So in the end it is up to you. I will tell you that while I fall on the side of the girl being a human sacrifice, I’m not completely closed to the very remote possibility that she simply lived out her life as a virgin.

Now let me offer a couple of other thoughts on this and I think we can move on. I have no doubt that Jephthah never imagined his own daughter would in any way be involved. He may have been a leader of a gang, but the reasoned way he conducted himself with the elders of Gilead who wanted his help, he sought no real revenge on his family, he approached the enemy king of Ammon in a thoughtful way without rushing into battle, and he showed himself to be very concerned that Yehoveh was with him, all indicates that he may have been rough but he was no ignorant thug by nature.

Yes, he made a rash vow. But haven’t we all at one time or another when we were deeply concerned over something, made a promise to God that we either had no real control to keep, or one which we thought better of later on? So that hardly means that he was a rash person.

Those who argue that the book of Hebrews wouldn’t make Jephthah out as a hero if he did such a dastardly and ungodly thing as murdering his own daughter need to consider the great place that King David holds in Bible literature. This is a man said to be “after God’s own heart”. This is a man who was promised the throne of the Kingdom of God forever, and it would be accomplished through Messiah. Yet he committed adultery, murder, fornication, had multiple wives, put the Ark of the Covenant in his personal tent in hopes of gaining personal benefit, and more.

The Lord will show mercy to whom He will show mercy. The Lord will chose to use whom He chooses to use. How we feel about it, or how we judge the criteria of His choice, is utterly irrelevant to the Father. We need to exercise great care in using our personal doctrines based on our modern cultural morays when trying to determine when or if a Bible character merits either the scorn or the admiration assigned to him or her by Holy Scripture.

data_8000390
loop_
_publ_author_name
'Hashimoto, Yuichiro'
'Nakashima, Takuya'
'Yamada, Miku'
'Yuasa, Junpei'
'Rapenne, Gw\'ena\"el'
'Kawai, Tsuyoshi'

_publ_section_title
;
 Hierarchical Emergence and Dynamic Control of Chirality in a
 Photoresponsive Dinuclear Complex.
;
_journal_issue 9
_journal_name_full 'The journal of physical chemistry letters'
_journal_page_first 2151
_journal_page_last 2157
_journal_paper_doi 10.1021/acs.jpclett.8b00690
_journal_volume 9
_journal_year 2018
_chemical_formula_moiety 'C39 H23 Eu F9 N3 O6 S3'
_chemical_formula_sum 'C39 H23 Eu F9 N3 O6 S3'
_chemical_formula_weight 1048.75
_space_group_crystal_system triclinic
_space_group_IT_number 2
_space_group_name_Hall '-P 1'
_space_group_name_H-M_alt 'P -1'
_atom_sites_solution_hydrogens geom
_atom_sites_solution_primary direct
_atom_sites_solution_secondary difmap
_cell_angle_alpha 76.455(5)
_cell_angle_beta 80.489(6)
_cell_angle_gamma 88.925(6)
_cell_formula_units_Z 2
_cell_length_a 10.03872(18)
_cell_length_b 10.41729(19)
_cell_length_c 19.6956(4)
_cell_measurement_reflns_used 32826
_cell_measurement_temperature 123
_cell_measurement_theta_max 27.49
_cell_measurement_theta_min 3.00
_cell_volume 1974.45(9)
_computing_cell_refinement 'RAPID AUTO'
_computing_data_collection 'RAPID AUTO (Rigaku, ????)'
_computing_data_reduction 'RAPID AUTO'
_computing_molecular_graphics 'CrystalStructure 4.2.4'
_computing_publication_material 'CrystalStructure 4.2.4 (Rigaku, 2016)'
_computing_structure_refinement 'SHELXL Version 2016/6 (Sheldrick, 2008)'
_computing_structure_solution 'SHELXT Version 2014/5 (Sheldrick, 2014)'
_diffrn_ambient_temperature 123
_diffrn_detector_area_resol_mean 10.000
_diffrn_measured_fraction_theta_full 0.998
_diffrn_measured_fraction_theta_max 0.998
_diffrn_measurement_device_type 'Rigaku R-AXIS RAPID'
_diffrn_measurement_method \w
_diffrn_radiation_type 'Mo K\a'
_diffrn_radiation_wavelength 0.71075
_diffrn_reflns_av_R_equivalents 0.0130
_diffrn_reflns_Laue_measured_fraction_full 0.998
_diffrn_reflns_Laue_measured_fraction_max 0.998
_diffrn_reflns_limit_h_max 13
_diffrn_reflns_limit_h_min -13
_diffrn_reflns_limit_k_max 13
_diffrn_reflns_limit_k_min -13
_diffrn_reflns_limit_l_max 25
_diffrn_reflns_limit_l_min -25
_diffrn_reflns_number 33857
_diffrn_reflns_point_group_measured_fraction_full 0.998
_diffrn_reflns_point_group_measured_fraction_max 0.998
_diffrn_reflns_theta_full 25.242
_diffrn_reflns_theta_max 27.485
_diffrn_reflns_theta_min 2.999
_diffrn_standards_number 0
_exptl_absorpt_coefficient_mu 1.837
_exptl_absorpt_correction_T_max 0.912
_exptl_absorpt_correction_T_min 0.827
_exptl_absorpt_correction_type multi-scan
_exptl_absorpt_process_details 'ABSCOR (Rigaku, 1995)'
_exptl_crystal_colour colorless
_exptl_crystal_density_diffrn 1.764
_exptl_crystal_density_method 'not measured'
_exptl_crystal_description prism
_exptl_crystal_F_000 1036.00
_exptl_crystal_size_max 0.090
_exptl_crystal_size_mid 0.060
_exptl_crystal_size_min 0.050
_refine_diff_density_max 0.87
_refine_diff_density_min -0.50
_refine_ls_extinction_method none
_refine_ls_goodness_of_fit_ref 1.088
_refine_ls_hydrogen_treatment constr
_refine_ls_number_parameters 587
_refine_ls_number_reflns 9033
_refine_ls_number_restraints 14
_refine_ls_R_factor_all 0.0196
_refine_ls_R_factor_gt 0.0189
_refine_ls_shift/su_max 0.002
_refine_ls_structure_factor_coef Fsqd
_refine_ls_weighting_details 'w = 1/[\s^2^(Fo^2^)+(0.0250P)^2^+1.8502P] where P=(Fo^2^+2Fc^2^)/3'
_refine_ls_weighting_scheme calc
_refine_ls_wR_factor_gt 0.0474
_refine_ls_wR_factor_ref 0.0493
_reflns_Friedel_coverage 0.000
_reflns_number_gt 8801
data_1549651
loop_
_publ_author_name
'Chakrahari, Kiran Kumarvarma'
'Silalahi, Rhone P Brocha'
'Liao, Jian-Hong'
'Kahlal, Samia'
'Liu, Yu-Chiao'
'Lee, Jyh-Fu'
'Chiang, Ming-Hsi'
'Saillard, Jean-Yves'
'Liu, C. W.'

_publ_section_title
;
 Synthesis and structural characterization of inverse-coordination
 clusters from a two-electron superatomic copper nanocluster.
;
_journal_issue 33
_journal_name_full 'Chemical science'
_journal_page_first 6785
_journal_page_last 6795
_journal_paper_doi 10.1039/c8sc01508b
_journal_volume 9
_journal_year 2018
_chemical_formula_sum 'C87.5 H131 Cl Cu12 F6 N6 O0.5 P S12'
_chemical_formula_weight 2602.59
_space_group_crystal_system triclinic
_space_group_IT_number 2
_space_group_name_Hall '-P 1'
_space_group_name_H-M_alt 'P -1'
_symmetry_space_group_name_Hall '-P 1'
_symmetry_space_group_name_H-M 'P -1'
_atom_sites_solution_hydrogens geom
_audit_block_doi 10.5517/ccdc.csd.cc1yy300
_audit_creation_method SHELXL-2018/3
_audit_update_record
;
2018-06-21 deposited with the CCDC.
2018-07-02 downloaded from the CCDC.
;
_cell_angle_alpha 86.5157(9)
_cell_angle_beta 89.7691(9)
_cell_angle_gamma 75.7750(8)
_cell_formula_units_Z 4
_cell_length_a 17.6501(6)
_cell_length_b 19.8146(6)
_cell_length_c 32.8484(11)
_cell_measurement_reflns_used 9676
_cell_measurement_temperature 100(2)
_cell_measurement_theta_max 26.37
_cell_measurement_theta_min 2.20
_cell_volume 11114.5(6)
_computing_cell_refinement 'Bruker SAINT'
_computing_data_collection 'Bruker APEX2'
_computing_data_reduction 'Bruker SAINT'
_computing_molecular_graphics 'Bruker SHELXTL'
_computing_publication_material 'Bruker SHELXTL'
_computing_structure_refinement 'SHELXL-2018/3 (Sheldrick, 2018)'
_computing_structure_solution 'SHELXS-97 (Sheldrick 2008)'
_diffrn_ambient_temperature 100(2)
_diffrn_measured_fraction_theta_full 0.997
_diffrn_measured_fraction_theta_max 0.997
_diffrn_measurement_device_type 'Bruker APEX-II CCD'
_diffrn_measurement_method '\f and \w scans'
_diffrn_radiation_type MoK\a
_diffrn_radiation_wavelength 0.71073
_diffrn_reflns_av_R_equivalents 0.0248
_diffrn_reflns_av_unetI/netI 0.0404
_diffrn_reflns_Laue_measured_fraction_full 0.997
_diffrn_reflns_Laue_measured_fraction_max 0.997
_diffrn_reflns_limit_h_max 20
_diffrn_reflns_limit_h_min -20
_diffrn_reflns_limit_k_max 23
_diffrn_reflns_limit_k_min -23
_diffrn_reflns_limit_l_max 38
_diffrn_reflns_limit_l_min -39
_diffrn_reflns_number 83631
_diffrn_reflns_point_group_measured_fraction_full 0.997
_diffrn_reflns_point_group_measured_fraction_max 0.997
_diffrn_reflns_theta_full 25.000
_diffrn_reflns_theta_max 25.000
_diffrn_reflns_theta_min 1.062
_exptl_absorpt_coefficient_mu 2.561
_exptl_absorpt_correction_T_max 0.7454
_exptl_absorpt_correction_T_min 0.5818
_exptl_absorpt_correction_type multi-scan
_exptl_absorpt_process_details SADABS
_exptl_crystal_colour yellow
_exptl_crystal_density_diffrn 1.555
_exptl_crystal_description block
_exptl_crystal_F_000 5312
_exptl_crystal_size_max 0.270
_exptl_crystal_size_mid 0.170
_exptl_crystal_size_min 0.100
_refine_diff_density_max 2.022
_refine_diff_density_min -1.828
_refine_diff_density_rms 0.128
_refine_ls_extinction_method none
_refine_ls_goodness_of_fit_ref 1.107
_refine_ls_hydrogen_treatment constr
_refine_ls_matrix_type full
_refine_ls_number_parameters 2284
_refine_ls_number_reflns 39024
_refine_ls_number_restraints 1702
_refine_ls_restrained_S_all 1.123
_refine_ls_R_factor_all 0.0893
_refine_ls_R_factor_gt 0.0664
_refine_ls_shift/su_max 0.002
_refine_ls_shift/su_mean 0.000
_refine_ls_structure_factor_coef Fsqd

Jephthah was a very flawed man, operating like all the other Hebrews in that time who were so terribly compromised by evil. He had mixed pagan practices with the Torah, came to all sorts of conclusions about what was proper worship and proper sacrifice that were way off the mark, and yet God used him just as he was for Kingdom purposes. Everything Yiftach did was not good. Everything Yiftach did was not in obedience to the ruach, the spirit of God; but some

Lesson 18 – Judges 11 things were. Such is the life of a Believer. We will fail far more than we’ll follow God’s will as we should. Yet that does not mean that God doesn’t love us, or that He’ll abandon us. The test is not our perfection; the test is our abiding trust in Yeshua Our Savior.

Yet it IS God’s will that we are obedient to Him. It IS God’s will that we follow the pure ways and not do as Jephthah and so many others did and pervert God’s Word with man’s word. We have a guide and a helper to accomplish God’s will. The guide is Holy Scripture and the helper is the Holy Spirit.

Let us pray that the Lord will give us the strength and desire to rid ourselves of manmade celebrations and doctrinal pronouncements that are familiar and comfortable but have no basis in truth, and ought to have no place in our lives as followers of the God of Israel. Let us pray that the wonderful things that the Lord has planned for our lives are carried out as Jesus would carry them out as opposed to how Jephthah did them.

We’ll start chapter 12 next week.